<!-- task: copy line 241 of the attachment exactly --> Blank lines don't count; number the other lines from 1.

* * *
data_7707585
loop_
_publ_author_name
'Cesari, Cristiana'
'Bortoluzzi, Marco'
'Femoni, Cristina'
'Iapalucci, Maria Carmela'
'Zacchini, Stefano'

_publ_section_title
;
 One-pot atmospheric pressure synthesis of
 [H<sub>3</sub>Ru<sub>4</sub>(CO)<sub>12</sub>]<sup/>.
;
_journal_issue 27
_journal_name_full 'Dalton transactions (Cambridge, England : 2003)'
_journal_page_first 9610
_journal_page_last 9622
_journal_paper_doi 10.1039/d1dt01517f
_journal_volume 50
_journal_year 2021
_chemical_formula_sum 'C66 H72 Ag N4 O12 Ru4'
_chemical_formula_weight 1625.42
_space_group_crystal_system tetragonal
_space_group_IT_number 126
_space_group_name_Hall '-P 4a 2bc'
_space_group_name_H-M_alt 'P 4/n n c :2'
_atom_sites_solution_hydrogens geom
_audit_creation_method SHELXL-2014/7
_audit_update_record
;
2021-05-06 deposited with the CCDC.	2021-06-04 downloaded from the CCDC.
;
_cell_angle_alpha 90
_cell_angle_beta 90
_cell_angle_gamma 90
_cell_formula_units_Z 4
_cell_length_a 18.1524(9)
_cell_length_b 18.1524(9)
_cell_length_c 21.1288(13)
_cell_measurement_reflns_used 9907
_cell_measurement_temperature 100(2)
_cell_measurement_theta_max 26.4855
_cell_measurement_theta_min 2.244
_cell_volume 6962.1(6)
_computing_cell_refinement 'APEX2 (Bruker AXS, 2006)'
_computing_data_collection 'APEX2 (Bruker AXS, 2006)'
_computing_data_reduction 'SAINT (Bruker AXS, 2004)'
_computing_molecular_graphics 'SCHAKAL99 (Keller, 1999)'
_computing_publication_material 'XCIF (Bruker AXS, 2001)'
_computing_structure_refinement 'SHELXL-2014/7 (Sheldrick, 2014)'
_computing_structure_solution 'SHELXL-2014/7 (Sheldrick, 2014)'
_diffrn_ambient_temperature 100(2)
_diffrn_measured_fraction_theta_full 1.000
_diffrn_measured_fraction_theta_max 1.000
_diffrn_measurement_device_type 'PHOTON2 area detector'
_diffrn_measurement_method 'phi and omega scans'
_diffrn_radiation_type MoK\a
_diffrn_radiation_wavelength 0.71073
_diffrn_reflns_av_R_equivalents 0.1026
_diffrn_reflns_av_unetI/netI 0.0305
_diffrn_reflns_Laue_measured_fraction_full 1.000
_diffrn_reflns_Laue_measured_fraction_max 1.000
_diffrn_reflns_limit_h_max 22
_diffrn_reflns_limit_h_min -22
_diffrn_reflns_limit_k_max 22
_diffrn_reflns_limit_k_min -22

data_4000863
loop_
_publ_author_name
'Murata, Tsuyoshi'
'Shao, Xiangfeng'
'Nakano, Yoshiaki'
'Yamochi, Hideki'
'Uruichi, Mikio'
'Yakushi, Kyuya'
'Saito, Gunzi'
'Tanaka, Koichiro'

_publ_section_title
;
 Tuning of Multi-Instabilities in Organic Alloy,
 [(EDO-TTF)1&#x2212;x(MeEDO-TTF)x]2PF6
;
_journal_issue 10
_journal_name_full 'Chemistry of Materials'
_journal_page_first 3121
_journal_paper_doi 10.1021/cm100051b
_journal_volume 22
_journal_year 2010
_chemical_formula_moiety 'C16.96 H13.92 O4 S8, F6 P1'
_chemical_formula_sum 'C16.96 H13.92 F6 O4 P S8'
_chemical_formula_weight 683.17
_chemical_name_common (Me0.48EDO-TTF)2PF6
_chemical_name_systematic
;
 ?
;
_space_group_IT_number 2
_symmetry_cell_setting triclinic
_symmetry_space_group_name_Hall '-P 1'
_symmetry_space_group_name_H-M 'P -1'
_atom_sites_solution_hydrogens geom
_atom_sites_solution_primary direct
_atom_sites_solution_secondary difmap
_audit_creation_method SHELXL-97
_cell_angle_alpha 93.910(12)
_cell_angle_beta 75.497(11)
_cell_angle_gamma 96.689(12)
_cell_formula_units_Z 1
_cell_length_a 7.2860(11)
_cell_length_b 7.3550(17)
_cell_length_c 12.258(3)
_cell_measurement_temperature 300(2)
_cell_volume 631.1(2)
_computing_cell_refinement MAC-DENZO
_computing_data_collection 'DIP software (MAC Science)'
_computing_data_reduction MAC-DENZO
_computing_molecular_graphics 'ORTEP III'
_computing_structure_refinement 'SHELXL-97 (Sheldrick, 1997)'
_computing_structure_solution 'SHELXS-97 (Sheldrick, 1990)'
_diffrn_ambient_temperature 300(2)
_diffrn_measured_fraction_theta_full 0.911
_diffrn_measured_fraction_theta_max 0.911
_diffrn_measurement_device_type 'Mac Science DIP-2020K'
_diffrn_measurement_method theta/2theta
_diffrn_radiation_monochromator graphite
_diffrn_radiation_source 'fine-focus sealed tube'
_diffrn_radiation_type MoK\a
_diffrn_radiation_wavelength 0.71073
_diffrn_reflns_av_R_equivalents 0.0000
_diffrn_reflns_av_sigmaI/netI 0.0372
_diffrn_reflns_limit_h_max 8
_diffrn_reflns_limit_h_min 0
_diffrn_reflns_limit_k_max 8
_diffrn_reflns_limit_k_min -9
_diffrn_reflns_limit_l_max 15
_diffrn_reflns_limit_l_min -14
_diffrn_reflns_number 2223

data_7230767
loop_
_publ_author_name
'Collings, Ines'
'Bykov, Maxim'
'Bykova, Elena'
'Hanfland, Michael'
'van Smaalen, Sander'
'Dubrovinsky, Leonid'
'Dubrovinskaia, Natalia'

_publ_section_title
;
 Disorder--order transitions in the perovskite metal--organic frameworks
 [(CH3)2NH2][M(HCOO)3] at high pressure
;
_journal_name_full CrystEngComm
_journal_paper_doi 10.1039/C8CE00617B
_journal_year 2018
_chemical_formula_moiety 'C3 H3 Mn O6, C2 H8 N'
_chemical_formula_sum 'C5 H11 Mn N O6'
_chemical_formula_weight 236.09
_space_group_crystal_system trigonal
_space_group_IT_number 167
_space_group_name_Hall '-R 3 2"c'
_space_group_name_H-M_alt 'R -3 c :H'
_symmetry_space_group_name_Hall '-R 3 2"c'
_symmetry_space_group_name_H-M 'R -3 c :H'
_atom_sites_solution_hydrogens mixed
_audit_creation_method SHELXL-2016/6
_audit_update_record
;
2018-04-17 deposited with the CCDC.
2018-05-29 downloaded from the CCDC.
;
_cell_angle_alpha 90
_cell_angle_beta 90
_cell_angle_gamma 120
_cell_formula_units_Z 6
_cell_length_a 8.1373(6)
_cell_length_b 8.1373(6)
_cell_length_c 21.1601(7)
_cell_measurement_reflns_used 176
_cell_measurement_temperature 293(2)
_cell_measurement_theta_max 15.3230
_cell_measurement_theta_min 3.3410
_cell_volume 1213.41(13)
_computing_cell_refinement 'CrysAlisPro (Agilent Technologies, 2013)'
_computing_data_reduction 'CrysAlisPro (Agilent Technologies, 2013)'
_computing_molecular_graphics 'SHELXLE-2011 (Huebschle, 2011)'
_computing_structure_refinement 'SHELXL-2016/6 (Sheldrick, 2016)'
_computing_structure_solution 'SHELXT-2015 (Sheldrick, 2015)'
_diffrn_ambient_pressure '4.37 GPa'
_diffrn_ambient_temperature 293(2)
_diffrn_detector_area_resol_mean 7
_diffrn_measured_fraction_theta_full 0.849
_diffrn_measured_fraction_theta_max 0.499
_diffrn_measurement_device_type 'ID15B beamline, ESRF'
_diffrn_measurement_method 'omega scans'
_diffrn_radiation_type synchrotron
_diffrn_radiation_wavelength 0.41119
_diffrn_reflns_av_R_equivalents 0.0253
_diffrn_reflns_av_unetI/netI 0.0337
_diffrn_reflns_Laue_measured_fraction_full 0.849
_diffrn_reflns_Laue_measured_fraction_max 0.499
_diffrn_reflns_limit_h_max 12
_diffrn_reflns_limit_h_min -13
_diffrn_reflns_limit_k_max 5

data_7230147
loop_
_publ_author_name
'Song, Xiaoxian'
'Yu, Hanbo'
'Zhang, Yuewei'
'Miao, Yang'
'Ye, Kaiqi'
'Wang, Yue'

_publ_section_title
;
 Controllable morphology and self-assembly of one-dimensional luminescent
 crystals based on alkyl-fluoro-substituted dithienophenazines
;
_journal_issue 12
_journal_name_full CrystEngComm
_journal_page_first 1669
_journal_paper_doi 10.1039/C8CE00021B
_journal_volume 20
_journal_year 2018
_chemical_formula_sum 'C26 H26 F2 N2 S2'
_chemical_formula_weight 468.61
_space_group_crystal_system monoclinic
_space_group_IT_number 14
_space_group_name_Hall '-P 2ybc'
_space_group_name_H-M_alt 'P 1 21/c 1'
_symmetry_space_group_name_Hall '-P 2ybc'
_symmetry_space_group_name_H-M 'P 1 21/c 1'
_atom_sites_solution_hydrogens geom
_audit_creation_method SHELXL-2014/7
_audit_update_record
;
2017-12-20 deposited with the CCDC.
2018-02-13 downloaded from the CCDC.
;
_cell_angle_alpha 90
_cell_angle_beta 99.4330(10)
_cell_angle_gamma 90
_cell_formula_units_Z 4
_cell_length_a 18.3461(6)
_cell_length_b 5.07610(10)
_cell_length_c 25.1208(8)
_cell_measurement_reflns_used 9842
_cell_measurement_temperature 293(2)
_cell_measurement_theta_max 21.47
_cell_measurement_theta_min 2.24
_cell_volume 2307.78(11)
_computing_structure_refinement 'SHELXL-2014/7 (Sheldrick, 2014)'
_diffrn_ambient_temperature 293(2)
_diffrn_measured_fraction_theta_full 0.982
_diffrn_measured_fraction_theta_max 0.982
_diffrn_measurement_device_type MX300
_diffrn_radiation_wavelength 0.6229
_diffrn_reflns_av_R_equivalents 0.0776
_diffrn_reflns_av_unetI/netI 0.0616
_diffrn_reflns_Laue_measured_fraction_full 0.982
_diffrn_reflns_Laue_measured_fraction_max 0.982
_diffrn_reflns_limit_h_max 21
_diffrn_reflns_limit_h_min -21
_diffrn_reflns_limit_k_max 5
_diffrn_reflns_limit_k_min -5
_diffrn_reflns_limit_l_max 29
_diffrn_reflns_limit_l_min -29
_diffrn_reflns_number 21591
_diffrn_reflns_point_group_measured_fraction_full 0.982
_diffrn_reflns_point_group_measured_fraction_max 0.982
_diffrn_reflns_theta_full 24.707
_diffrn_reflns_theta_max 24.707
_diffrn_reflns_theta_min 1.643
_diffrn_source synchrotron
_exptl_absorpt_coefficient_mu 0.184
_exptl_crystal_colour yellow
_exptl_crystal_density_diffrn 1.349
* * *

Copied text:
_cell_angle_beta 99.4330(10)